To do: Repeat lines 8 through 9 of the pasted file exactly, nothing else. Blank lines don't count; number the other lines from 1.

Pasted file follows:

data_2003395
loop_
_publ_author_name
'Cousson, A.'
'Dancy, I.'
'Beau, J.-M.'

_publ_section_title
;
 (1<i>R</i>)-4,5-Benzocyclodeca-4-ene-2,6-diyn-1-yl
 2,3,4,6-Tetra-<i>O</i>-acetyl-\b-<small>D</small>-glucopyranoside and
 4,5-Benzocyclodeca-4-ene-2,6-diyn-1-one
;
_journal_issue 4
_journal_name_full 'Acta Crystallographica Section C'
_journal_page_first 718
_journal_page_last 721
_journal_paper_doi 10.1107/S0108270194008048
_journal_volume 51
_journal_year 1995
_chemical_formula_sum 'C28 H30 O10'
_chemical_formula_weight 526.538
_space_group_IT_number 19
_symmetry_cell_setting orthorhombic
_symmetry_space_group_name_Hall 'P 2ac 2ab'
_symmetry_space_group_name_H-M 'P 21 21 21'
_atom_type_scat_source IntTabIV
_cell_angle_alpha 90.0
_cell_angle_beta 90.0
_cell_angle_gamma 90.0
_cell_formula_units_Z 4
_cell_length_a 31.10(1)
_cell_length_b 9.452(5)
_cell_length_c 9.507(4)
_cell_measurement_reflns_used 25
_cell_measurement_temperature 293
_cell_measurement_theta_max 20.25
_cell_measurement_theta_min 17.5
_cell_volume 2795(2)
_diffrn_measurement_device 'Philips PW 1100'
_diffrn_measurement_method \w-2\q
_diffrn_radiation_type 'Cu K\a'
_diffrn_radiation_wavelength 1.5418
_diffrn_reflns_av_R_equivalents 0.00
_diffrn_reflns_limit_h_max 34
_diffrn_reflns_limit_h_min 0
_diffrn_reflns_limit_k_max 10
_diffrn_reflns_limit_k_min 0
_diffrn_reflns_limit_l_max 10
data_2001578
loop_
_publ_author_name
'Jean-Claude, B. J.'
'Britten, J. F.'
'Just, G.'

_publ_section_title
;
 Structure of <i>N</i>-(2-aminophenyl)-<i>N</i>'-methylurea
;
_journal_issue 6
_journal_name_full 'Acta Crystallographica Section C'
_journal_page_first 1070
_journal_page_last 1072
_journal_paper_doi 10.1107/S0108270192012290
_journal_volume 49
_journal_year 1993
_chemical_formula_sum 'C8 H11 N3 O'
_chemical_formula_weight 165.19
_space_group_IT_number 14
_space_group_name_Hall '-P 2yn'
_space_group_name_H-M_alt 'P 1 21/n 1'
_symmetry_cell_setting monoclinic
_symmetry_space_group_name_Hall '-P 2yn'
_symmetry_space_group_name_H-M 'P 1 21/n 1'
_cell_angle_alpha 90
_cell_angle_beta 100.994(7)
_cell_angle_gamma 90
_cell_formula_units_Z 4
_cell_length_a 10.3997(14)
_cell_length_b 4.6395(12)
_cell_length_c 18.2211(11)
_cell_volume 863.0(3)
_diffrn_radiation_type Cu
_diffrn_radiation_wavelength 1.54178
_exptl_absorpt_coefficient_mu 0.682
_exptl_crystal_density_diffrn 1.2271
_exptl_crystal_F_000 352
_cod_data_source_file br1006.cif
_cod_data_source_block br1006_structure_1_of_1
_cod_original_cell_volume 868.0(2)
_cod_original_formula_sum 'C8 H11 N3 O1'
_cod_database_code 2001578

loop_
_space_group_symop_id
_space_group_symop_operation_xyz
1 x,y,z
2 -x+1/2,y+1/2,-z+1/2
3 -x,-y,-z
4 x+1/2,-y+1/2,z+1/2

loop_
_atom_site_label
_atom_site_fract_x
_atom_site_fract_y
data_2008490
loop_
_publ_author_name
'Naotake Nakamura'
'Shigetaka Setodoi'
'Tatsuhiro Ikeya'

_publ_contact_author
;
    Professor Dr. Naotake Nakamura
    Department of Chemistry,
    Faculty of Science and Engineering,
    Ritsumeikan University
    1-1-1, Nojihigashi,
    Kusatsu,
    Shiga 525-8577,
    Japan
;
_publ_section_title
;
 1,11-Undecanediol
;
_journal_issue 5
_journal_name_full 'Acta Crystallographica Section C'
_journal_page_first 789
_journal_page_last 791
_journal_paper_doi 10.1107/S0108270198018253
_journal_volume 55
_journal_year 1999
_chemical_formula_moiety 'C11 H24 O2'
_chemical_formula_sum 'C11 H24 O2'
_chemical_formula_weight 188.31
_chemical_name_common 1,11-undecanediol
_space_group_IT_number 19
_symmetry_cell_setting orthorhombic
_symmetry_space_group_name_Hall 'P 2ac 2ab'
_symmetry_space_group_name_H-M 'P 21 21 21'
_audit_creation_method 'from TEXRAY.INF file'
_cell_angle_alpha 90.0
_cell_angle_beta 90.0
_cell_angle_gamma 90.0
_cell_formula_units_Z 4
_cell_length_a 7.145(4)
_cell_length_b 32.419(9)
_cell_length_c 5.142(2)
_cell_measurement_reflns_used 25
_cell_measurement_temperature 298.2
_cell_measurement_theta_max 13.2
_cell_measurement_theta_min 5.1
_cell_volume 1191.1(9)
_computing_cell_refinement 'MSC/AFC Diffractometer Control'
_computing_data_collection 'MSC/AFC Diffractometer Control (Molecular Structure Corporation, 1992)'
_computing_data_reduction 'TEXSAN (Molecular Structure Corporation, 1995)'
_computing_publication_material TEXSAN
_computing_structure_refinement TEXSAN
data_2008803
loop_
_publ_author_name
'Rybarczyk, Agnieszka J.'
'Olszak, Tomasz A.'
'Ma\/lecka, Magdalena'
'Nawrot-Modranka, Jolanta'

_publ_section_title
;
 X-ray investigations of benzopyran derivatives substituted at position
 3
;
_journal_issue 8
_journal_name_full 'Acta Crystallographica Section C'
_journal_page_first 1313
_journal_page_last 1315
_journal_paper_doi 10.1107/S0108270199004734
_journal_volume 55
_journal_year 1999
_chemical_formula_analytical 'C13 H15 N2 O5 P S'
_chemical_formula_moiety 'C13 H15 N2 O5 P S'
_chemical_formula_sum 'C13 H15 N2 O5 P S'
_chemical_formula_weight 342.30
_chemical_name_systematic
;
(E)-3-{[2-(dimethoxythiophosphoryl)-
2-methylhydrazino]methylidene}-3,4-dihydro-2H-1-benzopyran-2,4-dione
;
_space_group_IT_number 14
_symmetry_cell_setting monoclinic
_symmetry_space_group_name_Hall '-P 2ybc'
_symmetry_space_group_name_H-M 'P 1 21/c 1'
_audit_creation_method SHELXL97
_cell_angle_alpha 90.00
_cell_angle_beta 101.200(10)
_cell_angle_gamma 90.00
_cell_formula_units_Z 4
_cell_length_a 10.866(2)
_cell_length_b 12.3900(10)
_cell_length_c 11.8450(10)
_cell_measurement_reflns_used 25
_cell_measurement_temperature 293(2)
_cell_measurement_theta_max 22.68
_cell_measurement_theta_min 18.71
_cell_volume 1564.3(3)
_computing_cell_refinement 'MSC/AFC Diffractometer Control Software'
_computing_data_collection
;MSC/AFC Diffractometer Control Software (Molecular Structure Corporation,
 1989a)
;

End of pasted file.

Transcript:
;
 (1<i>R</i>)-4,5-Benzocyclodeca-4-ene-2,6-diyn-1-yl